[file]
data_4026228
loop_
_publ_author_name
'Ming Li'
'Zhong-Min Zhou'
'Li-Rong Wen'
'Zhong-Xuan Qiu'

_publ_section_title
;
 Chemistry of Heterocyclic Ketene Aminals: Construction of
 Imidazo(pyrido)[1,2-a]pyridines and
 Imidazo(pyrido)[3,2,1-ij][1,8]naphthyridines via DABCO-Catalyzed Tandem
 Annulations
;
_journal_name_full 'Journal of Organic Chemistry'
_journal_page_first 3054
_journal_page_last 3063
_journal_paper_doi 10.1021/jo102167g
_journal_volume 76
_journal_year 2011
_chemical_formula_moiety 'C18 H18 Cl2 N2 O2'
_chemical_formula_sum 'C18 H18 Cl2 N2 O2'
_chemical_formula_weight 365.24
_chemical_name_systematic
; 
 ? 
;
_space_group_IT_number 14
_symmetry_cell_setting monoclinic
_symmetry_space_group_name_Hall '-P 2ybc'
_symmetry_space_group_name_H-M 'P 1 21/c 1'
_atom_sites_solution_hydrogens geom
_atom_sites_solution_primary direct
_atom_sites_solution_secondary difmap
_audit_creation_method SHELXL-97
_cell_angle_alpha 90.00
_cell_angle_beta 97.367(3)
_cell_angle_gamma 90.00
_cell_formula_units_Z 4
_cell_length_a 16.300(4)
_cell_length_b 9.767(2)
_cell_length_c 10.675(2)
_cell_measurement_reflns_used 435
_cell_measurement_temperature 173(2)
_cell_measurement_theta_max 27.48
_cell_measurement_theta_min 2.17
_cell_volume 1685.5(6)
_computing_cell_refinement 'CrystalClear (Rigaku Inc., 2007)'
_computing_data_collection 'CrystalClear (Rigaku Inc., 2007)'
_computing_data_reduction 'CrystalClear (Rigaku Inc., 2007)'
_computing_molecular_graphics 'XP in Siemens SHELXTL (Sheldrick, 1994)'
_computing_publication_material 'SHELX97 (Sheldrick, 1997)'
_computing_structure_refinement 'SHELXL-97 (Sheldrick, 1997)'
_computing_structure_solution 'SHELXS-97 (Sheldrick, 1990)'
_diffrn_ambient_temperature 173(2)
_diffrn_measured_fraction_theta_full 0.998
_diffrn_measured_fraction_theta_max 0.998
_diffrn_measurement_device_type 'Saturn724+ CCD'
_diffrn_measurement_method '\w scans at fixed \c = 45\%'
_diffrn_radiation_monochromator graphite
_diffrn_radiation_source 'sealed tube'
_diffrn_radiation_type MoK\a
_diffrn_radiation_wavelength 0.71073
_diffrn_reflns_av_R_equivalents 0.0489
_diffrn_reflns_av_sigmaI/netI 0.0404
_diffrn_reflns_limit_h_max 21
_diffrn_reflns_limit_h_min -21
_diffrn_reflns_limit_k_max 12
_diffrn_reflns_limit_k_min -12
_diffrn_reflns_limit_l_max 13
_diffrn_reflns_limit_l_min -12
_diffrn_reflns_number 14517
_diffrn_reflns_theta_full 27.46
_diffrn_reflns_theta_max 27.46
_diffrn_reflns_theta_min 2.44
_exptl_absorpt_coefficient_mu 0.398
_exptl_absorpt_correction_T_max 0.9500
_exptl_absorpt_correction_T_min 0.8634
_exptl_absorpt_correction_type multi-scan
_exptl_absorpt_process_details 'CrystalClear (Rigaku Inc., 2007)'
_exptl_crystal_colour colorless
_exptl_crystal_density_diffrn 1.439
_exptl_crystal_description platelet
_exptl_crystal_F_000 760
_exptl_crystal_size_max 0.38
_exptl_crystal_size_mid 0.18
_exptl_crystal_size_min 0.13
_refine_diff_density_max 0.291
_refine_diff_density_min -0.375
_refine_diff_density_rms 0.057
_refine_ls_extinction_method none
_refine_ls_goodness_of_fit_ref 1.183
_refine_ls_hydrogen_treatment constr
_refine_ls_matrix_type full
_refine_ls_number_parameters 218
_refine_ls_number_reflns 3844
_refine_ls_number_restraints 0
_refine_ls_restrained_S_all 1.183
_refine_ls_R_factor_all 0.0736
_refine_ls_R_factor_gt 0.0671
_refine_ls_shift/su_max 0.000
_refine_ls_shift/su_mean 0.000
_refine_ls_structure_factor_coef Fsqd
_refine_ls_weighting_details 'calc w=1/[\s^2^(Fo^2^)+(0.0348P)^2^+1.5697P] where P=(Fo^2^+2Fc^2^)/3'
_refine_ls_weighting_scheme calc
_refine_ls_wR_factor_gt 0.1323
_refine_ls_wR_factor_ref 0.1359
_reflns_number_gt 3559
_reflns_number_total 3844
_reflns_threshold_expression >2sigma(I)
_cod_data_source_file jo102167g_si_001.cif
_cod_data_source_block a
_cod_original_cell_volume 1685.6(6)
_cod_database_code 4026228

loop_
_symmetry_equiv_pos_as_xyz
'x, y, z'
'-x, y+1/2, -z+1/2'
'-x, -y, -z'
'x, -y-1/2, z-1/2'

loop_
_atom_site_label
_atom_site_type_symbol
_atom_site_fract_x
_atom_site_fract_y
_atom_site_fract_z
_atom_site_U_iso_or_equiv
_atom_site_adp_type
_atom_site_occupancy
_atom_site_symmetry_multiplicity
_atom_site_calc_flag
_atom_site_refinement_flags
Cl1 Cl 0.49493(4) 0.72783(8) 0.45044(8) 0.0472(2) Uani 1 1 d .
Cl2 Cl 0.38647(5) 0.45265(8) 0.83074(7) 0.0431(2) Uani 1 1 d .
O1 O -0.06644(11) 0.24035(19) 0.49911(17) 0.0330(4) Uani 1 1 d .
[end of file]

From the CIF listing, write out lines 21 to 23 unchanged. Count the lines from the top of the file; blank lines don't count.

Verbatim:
_chemical_formula_moiety 'C18 H18 Cl2 N2 O2'
_chemical_formula_sum 'C18 H18 Cl2 N2 O2'
_chemical_formula_weight 365.24